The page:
When she or he deems the client ready, the transpersonal counselor is likely to attempt to aid the client in experiencing a range of altered states, through a variety of methods, after which they will examine and discuss together. Because many of these experiences can be quite varied, transpersonal counselors use a method known as phenomenological mapping to aid clients in organizing and understanding their experiences during the altered state (Wilber, 1997). The key point to phenomenological mapping is that it allows the client and counselor to map, compare, and differentiate states of consciousness on not one but multiple experiential dimensions and with greater precision than one could achieve by lumping them all together as one experience (Walsh, 1994). The result is that the individual can better appreciate the richness and variety of transpersonal states as well as clearly differentiate them from psychopathological states such as schizophrenia, with which they can and have sometimes been confused (Walsh, 1990). Although some claim that all altered states are essentially the same, transpersonal theorists argue that different methods of attaining altered states lead to different altered states, requiring the need for differentiation and organization (Wilber, 2000). For example, Buddhist meditation, hypnosis, and intoxication may all lead to a different type of altered experience and must be discussed and examined separately to search for differences and commonalities (Wilber, 1997). Phenomenological mapping is absolutely necessary, according to Walsh (1994), because when key dimensions such as mental control, awareness of the environment, concentration, arousal, emotion, self-sense, and content of experience are compared, multiple differences between states come into view.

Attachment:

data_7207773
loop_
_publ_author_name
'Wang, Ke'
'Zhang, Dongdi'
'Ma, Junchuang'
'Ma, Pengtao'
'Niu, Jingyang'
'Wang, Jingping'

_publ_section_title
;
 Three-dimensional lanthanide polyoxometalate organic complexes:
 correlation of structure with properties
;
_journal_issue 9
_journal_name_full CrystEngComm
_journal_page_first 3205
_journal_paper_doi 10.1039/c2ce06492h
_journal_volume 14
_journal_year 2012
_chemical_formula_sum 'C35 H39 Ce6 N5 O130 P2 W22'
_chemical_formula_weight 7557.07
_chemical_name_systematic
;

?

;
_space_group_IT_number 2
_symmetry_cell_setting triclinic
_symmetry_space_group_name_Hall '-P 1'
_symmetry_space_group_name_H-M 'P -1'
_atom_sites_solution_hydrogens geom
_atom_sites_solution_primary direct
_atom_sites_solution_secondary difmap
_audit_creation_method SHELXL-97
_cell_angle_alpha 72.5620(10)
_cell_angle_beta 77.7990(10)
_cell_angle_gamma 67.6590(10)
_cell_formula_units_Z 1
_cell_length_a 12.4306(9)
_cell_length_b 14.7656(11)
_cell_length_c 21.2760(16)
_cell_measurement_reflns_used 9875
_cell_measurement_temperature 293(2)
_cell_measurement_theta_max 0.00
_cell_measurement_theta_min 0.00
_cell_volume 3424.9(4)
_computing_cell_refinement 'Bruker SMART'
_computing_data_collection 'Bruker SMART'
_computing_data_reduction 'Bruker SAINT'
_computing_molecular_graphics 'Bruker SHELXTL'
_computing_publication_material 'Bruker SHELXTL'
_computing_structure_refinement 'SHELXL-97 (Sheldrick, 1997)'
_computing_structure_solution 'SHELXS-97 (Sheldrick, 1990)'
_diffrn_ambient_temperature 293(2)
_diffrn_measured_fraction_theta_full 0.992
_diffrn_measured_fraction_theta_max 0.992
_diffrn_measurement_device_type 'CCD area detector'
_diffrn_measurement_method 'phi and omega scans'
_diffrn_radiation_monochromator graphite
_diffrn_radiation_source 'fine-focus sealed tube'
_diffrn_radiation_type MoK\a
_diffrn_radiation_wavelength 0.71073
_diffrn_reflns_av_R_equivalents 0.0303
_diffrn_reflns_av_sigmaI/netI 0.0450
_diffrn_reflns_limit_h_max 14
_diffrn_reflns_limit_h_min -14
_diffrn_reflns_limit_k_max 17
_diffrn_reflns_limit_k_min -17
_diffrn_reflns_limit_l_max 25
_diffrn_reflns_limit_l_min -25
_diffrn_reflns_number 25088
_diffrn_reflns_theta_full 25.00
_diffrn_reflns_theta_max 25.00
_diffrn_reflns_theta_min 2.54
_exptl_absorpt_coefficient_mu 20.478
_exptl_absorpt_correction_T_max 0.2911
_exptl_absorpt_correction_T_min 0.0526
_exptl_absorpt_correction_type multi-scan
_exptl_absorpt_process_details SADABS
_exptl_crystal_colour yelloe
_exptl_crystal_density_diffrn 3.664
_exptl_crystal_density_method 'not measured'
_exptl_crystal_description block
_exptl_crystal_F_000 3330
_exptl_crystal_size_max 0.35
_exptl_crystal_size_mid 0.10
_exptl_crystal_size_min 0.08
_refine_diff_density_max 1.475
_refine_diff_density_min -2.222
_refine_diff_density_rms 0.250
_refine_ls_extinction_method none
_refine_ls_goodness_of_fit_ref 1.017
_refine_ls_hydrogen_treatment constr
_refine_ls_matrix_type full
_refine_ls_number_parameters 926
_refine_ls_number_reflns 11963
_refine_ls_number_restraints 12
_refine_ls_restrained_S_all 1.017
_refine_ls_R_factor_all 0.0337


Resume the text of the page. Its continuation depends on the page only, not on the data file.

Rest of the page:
Once the altered states have been experienced and mapped, Wilber (1995) stated that the individual must then undergo a process known as deep structure analysis. The purpose of deep structure analysis is to attempt to make coherent sense of the various alternate states of consciousness, identify possible commonalities among states, bring any developmental implications of the states into view, and reveal any hidden meanings among the states that may have an important impact on the individual's life (Walsh & Vaughan, 1993; Wilber, 2000). Deep structure analysis, according to Wilber (1997), allows the individual to cluster alternate consciousness states and experiences and identify a number of deep structures, which Wilber has classified into a number of hierarchical states. Although Wilber (1997) classified alternate consciousness experiences into a number of overarching deep structures, his three main deep structural states, according to Walsh (1994), are subtle states, causal states, and the ultimate condition:
• Subtle states: Once conscious mental activity has calmed, one may experience a range of altered consciousness states that fit into the category of subtle states. The experiences in these states can include experiences of light or sound, emotions such as love and joy, or visions of archetypes (which can vary by culture) such as shamanistic power animals, Christian angelic figures, and a range of others.
• Causal states: After subtle states have deepened and stabilized, then causal states devoid of any objects, images, or phenomena can arise. These states are the realm of pure consciousness and the transcendental source of all existential experience. These can be culturally described as the experience of Nirvana in Buddhism and the Tao of Taoism, among others.
• The ultimate condition: In this final state, objects and emotions from the subtle states reappear but are instantly recognized as expressions, projections, or modifications of consciousness. This is the final enlightenment and realization of consciousness in all things. It is connectedness with the entire universe and all things in it. This state is the highest goal and greatest good in all human existence. This experience can be culturally known as salvation, Zen's One Mind, and Hinduism's Brahman-Atman, among others.
It is important to note here that before advancing into alternative counseling methods such as altered states of consciousness, transpersonal counselors must gauge the readiness of their client carefully. For the unprepared individual, experiences of deep connectedness can fragment necessary ego boundaries and produce chaos, terror, and confusion (Kasprow & Scotton, 1999).